Immune-Cell-Mediated Stem Cell Delivery for Tissue RegenerationID# 2015-4312
Using click chemistry to enable specific bioconjugations, Penn State researchers have leveraged the body’s own immune cells to transform the way stem cells are delivered for tissue engineering. For instance, enzyme-sensitive degradable peptides can be used to link stem cells and immune cells together. When these cell assemblies are injected into muscle tissue, such as ischemic cardiac tissue, the immune cells bind and reside in the inflamed cardiac tissue, improving the immune response to promote vascularization and wound healing. Furthermore, the bound stem cells are retained at the site of inflammation and will eventually be released from the immune cells through degradation of the peptide linker by matrix metalloproteinases in ischemic cardiac tissue. The figure above is an illustration of immune-cell-mediated stem cell delivery for cardiac tissue regeneration.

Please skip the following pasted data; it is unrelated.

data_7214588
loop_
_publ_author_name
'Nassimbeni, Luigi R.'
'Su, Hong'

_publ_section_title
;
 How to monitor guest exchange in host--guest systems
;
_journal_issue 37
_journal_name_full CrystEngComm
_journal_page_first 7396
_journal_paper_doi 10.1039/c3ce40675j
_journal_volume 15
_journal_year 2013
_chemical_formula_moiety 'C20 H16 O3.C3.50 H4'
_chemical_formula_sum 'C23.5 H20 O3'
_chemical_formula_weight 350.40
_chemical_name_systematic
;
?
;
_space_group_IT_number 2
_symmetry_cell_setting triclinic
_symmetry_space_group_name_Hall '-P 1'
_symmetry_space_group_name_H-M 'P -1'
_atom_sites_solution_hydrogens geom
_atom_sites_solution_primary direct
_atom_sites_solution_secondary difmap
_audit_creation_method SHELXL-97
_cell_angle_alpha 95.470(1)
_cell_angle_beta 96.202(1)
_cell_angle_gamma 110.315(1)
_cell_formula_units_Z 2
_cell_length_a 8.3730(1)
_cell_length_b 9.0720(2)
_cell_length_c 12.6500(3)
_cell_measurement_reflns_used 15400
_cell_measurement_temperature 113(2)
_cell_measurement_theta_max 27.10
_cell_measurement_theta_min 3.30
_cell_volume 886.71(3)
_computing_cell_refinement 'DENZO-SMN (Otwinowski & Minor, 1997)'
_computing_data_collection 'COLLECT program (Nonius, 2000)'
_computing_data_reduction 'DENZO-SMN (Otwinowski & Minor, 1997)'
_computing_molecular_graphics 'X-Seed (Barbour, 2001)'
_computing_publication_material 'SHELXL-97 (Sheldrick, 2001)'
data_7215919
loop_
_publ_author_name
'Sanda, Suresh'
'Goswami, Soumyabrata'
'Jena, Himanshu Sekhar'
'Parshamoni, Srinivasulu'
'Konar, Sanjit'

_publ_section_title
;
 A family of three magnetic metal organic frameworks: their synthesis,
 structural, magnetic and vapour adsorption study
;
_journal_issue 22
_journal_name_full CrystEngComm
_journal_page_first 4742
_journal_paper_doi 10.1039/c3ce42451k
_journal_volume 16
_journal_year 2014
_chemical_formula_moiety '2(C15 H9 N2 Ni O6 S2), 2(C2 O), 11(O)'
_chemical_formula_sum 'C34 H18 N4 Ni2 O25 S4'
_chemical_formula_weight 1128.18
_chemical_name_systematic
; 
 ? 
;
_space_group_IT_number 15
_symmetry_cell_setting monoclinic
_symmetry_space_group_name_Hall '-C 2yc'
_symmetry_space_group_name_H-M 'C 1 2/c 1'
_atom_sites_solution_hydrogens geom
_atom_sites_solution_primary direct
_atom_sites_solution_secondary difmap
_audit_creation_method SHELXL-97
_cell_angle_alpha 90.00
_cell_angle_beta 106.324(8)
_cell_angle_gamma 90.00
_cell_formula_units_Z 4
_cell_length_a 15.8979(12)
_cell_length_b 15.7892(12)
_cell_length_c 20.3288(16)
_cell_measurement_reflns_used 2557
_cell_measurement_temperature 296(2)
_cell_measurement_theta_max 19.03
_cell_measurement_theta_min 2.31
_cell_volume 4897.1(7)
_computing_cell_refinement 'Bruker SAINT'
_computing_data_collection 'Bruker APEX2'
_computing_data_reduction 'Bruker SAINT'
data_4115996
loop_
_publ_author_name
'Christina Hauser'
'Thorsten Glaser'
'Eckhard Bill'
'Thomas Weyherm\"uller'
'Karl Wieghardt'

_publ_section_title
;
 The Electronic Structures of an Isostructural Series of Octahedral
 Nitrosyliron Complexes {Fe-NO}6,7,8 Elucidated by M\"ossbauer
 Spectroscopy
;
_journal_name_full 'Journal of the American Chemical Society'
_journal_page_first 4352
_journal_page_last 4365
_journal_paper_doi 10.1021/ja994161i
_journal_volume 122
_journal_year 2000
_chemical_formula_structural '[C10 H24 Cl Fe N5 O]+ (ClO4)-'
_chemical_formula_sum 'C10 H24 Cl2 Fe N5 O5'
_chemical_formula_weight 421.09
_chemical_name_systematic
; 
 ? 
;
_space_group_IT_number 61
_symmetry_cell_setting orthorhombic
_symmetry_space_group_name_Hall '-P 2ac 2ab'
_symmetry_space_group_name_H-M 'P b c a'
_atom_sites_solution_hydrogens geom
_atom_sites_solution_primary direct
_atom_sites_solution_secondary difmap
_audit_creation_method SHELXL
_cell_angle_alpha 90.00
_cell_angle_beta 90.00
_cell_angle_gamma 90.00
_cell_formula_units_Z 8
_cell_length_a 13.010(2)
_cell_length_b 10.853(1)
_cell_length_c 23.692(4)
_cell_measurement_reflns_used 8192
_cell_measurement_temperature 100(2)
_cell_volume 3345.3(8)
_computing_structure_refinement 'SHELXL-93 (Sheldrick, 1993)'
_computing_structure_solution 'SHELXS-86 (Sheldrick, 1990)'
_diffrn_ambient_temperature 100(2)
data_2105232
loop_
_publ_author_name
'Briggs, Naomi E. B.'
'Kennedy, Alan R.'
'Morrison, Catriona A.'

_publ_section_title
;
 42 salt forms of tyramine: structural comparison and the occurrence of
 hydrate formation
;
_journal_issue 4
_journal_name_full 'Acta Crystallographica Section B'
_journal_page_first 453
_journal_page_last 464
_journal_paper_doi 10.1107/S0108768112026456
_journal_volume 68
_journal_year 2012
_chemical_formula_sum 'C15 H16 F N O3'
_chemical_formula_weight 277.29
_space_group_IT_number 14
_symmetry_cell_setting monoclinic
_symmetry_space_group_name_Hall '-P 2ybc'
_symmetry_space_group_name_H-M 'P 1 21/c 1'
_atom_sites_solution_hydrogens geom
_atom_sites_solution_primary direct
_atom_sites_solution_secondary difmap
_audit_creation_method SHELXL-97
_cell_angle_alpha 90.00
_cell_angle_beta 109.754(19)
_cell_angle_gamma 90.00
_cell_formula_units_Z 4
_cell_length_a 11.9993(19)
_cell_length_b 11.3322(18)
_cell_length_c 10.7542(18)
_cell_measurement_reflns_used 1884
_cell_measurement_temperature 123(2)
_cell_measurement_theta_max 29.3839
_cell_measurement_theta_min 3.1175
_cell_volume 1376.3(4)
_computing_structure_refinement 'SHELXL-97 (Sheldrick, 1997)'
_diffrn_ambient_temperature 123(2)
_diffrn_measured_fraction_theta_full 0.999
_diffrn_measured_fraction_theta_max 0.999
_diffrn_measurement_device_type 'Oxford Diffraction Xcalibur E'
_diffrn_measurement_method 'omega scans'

Application & Market Utility
Despite the enormous potential of tissue engineering, there are currently no successful strategies to repair thick, highly vascularized tissues (e.g., regeneration of ischemic cardiac tissue). This technology addresses this previously unmet need by providing a more efficient means for tissue regeneration by coupling stem cell delivery to the body’s immune response.
Seeking start-up investment, research collaboration, and/or licensing opportunities.